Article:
by Elizabeth Grossman
As Congress nears recess, legislative approval of the Keystone XL pipeline is still a possibility. Congressional Republicans and the American Petroleum Institute have said the Keystone XL pipeline could create 20,000 new jobs, as has the Teamsters union. House Speaker John Boehner has said “tens of thousands” of jobs would be created. The State Department estimate comes in at between 5,000 and 6,000, and a report from Cornell University’s Global Labor Institute concludes that the pipeline could ultimately “kill more jobs than it creates,” since most of the pipeline construction jobs would be temporary and costs of responding to related environmental health effects would lead to job cuts. Whatever the actual number, something I haven’t seen discussed is the safety of the jobs that would be associated with such a pipeline.
Pipeline-related jobs would involve not only oil and gas extraction, but also pipeline construction and installation, work that would involve welding, trench-digging, drilling, and much heavy equipment operation. The top 10 workplace safety standards violated in 2010 are all common to this work. At a time of tight budgets, when construction and production jobs are also often under time constraints, and when funding for the agencies that oversee workplace safety is also limited, this is a particularly important consideration, especially given this work’s inherent hazards.
Deaths on the job
To get a sense of how hazardous work in the oil and gas industry is, it’s useful to consult numbers from the Bureau of Labor Statistics – while being aware of their limitations. Occupational fatality figures come from the BLS Census of Fatal Occupational Injuries, and do not yet include revised figures for 2010.
With that caveat, here are the BLS totals of fatal occupational injuries in the oil and gas industry (oil and gas extraction and support activities, plus oil and gas pipeline and related structures construction, pipeline transportation, and oil and gas field machinery and equipment manufacturing) for the past three years:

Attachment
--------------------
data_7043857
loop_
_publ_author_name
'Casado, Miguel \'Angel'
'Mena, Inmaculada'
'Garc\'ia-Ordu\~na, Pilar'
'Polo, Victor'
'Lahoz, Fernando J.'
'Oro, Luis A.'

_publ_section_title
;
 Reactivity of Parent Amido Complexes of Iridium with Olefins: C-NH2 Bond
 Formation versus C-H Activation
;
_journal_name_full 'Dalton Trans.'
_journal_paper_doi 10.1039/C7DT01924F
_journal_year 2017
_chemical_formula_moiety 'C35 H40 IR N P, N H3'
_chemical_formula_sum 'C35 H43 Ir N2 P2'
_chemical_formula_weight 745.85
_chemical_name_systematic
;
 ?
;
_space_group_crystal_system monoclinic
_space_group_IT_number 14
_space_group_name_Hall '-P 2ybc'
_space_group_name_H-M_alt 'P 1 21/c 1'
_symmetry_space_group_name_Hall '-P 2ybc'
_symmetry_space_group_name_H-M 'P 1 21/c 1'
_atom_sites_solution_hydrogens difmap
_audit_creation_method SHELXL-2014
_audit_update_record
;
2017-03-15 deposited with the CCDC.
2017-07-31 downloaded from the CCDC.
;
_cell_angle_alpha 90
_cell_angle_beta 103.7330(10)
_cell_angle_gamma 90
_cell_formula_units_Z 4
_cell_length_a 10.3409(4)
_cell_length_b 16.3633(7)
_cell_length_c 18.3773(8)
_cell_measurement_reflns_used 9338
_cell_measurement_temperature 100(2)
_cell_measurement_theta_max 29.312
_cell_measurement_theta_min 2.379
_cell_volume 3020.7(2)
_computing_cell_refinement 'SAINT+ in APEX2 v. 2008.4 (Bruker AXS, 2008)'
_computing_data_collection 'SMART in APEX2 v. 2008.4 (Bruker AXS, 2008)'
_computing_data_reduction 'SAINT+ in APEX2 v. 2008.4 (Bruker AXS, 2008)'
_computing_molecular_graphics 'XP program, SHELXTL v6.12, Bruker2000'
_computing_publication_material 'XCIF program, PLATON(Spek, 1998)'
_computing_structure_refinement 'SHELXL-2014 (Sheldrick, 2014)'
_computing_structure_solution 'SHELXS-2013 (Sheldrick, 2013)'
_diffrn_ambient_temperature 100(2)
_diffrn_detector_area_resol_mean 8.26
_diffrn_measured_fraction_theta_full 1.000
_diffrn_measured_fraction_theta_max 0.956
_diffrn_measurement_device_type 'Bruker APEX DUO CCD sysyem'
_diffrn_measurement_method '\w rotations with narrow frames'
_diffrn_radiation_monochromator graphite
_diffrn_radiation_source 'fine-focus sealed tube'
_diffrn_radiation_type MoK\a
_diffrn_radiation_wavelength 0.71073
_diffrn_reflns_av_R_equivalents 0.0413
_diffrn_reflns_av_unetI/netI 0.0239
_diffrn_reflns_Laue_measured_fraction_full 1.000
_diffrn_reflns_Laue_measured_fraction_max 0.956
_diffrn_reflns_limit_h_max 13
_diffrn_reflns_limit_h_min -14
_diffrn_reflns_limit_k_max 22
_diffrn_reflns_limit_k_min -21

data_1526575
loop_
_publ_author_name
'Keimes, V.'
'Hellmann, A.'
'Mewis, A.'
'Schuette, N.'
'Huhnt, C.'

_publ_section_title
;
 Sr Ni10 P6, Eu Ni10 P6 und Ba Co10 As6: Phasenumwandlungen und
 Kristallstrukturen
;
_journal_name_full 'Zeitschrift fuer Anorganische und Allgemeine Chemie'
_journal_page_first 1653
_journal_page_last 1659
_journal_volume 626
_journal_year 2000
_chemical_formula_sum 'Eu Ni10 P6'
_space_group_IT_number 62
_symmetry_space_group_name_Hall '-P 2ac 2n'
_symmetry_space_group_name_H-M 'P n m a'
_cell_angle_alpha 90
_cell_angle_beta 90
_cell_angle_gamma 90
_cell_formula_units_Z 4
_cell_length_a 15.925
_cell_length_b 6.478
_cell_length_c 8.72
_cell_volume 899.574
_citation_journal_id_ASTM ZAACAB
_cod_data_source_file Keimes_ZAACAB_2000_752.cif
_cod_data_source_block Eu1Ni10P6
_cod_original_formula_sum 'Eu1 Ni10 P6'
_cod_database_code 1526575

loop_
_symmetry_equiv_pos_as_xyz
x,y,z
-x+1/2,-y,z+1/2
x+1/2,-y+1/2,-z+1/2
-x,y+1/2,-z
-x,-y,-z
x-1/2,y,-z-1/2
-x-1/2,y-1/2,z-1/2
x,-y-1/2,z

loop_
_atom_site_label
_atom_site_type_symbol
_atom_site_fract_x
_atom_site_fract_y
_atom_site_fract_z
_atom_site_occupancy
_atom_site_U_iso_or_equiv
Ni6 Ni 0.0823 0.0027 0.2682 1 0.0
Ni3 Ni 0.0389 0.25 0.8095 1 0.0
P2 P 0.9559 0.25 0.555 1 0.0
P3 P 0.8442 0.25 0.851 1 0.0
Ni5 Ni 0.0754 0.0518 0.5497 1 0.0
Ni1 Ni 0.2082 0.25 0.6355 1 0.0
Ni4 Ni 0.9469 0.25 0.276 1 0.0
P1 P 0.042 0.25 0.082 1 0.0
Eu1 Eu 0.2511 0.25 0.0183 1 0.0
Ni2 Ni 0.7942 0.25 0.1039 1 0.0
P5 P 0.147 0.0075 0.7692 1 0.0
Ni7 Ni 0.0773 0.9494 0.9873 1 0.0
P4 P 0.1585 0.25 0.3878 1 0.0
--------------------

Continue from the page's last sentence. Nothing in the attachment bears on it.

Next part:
Fatal injuries in the oil and gas industry typically include transportation incidents, injuries caused by encounters with equipment, and fires and explosions. According to the BLS, the states with the highest number of fatal work injuries in the oil and gas extraction industry in 2008 were Texas (41), Oklahoma (21), and Louisiana (13). Also according to the BLS, between 2004 and 2008, fatal work injuries in this industry have increased 91 percent in Oklahoma, while rising by 30 percent in Louisiana and by 21 percent in Texas.
The non-fatal injury records, drawn from the BLS Survey of Occupational Injuries and Illnesses, are also limited in what they convey. Not all injuries are “recordable,” and the survey figures rely on employer records that may be incomplete and exclude very small businesses. These records also will not reflect chronic or slow-to-manifest illnesses workers may develop as a result of exposure to hazardous chemicals or physical irritants that can cause lung diseases, as can various kinds of dust.
According to a BLS summary for the industry, in 2007 there were 4,200 non-fatal injuries reported for workers directly involved in oil and gas drilling, a number that does not include workers engaged in support work, such as construction and transportation. Causes of injuries cited by the BLS include workers being struck by objects and workers being caught in objects, equipment or material.